# Breaking lists at index

I have a performance question today.

I am making a (Haskell) program and, when profiling, I saw that most of the time is spent in the function you can find below. Its purpose is to take the nth element of a list and return the list without it besides the element itself. My current (slow) definition is as follows:

``````breakOn :: Int -> [a] -> (a,[a])
breakOn 1 (x:xs) = (x,xs)
breakOn n (x:xs) = (y,x:ys)
where
(y,ys) = breakOn (n-1) xs
``````

The `Int` argument is known to be in the range `1..n` where `n` is the length of the (never null) list `(x:xs)`, so the function never arises an error.

However, I got a poor performance here. My first guess is that I should change lists for another structure. But, before start picking different structures and testing code (which will take me lot of time) I wanted to ask here for a third person opinion. Also, I'm pretty sure that I'm not doing it in the best way. Any pointers are welcome!

Please, note that the type `a` may not be an instance of `Eq`.

## Solution

I adapted my code tu use `Sequence`s from the Data.Sequence module. The result is here:

``````import qualified Data.Sequence as S

breakOn :: Int -> Seq a -> (a,Seq a)
breakOn n xs = (S.index zs 0, ys <> (S.drop 1 zs))
where
(ys,zs) = S.splitAt (n-1) xs
``````

However, I still accept further suggestions of improvement!

-
why not use the standart funktions? breakOn n l = (take n l,drop n l) –  nist Jan 3 '13 at 15:31
@nist That doesn't have the right type. mhwombat's answer below does. –  dave4420 Jan 3 '13 at 15:40
Because I need to retain the nth element and end up with all elements before and after the extracted element in a single list. –  Daniel Díaz Jan 3 '13 at 15:46
OK, thanks! I didn't know it! Done! –  Daniel Díaz Jan 3 '13 at 17:23

Yes, this is inefficient. You can do a bit better by using `splitAt` (which unboxes the number during the recursive bit), a lot better by using a data structure with efficient splitting, e.g. a fingertree, and best by massaging the context to avoid needing this operation. If you post a bit more context, it may be possible to give more targeted advice.

-
OK, this was a huge performance improvement! I adapted my program to use `Sequence`s everywhere. Now it performs much better. Interestingly, now it takes more time generating random numbers than splitting lists. Hurray! My remaining question is why lists are the default method?. –  Daniel Díaz Jan 3 '13 at 16:37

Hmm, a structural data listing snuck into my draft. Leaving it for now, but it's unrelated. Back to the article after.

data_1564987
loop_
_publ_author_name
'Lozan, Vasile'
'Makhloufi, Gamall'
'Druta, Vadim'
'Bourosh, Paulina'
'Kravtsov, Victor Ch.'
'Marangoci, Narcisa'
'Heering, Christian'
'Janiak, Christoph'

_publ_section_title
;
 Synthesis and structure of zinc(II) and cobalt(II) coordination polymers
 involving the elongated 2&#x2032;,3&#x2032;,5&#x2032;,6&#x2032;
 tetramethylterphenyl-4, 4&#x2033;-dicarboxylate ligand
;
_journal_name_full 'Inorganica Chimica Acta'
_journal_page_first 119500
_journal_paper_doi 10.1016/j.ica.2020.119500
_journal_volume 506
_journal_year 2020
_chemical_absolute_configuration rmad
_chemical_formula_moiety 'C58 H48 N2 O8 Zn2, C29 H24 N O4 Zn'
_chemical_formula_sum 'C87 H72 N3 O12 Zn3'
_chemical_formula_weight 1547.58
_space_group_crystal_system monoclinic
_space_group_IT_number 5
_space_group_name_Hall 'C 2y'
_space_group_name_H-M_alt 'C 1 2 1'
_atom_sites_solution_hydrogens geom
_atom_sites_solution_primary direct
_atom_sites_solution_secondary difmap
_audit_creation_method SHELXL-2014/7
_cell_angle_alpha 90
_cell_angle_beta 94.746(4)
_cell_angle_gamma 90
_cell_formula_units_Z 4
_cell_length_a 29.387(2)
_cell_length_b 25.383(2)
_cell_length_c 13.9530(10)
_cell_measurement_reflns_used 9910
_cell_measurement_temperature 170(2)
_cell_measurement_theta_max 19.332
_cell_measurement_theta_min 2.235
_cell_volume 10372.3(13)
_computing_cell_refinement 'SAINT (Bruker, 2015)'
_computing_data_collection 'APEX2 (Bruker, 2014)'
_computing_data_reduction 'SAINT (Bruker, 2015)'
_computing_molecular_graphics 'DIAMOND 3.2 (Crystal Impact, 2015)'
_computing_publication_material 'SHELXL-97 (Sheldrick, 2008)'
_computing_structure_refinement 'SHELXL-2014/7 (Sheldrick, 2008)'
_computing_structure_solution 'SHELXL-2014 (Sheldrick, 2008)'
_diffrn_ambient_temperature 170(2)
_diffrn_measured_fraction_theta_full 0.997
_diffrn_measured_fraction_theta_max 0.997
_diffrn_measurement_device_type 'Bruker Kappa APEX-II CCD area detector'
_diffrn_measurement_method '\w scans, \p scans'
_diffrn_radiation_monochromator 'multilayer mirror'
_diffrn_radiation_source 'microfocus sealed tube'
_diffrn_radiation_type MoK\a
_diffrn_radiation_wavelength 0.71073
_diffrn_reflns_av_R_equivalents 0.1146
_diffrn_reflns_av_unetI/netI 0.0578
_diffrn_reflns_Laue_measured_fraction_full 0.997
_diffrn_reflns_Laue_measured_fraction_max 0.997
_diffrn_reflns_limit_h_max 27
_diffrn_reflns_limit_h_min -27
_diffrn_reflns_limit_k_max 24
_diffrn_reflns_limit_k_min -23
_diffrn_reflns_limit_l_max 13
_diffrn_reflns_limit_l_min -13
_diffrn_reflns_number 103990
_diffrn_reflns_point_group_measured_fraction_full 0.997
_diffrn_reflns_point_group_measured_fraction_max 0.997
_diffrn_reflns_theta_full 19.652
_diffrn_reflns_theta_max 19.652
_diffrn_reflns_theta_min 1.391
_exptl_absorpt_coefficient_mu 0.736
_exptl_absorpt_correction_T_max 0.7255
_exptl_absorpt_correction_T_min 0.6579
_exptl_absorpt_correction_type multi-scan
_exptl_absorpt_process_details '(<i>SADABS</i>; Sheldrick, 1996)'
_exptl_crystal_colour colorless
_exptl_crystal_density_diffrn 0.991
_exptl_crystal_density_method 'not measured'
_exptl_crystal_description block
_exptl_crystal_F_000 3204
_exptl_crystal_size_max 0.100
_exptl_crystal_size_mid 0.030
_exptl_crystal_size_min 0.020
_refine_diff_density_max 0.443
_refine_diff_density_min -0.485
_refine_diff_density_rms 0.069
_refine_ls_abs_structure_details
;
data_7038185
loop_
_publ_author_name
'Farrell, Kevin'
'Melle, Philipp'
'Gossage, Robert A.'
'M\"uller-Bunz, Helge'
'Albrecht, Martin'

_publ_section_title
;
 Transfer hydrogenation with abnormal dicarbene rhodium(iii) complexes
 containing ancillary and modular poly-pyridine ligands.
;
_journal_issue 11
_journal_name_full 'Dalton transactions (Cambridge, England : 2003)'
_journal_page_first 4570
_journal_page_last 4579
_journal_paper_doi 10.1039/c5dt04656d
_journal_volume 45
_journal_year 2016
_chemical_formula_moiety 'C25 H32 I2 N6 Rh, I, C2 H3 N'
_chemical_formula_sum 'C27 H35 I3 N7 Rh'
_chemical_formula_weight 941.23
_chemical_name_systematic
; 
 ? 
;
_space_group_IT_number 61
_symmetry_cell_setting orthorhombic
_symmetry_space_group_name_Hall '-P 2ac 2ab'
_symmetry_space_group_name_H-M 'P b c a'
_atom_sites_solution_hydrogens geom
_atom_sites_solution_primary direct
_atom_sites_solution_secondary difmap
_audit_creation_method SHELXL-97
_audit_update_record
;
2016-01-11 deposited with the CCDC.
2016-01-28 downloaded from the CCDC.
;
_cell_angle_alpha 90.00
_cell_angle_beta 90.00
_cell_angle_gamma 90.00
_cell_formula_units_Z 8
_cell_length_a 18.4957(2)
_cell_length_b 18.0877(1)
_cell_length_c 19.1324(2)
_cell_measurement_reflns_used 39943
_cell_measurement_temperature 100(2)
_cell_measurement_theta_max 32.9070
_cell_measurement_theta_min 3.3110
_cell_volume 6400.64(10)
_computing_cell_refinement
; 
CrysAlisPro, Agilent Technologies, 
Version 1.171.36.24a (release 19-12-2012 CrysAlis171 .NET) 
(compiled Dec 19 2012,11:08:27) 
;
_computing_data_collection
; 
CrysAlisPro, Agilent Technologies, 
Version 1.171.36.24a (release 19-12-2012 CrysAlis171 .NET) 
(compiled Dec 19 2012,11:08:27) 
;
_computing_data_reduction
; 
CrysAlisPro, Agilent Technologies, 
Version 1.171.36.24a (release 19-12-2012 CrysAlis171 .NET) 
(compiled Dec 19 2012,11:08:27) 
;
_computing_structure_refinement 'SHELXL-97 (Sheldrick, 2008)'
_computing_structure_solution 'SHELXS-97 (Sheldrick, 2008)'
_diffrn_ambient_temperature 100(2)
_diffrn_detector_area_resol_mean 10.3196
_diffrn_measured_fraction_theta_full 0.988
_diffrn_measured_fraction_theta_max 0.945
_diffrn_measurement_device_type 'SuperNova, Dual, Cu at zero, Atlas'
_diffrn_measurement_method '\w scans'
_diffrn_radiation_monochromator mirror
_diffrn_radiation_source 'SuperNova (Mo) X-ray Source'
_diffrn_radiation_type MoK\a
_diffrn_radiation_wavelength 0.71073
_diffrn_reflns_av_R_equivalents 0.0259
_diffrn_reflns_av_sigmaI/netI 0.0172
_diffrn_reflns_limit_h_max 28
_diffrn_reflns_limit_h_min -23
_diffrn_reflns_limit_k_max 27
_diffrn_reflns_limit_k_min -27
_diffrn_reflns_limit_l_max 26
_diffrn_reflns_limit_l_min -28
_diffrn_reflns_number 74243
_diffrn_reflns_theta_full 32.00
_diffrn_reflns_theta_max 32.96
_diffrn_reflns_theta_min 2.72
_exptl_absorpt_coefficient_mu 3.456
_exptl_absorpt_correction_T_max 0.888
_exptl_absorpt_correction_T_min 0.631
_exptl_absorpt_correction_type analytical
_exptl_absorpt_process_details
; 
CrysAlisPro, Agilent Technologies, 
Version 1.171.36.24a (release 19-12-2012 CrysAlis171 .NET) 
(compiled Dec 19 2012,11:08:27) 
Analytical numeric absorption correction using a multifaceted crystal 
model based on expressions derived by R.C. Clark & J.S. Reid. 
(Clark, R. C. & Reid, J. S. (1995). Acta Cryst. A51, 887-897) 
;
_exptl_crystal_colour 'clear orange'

@DanielDíaz Because they're very simple (both, to use and to implement). And they're fast enough for many many uses. Just, indexing isn't one of those. –  Daniel Fischer Jan 3 '13 at 16:39
I really must object, there are entirely too many people named Daniel here for me to keep track of. >:[ –  C. A. McCann Jan 4 '13 at 3:53
@C.A.McCann I disagree. Daniel and Daniel are well known to you being top notch Haskell answerers, and Daniel, as OP is highlighted blue, and stands out as a cheerful, open-minded, fast learning OP. I see no cause for confusion. By the way, Daniel, if you keep learning fast you'll end up as insightful as Daniel and Daniel are. –  AndrewC Jan 4 '13 at 9:30

Prelude functions are generally pretty efficient. You could rewrite your function using `splitAt`, as so:

``````breakOn :: Int -> [a] -> (a,[a])
breakOn n xs = (z,ys++zs)
where
(ys,z:zs) = splitAt (n-1) xs
``````
-
Thanks, this version is a bit more efficient, but still slow. I'm using big lists here. I'm going to try with the `Data.Sequence` module as suggested by Daniel Wagner. –  Daniel Díaz Jan 3 '13 at 15:56
The problem with this version is the right appending (I think). –  Daniel Díaz Jan 3 '13 at 15:57
@DanielDíaz No, that is fine. The only problem with this version is that getting at the `n`-th element of a list is an `O(n)` operation. If that's not fast enough, you need a different data structure. `Data.Sequence` is a good first candidate. –  Daniel Fischer Jan 3 '13 at 16:19
@DanielFischer Yes, I'm trying to adapt the whole code to Data.Sequence to try it. Right now I'm trying to implement `mapM` for the `Seq` type. –  Daniel Díaz Jan 3 '13 at 16:25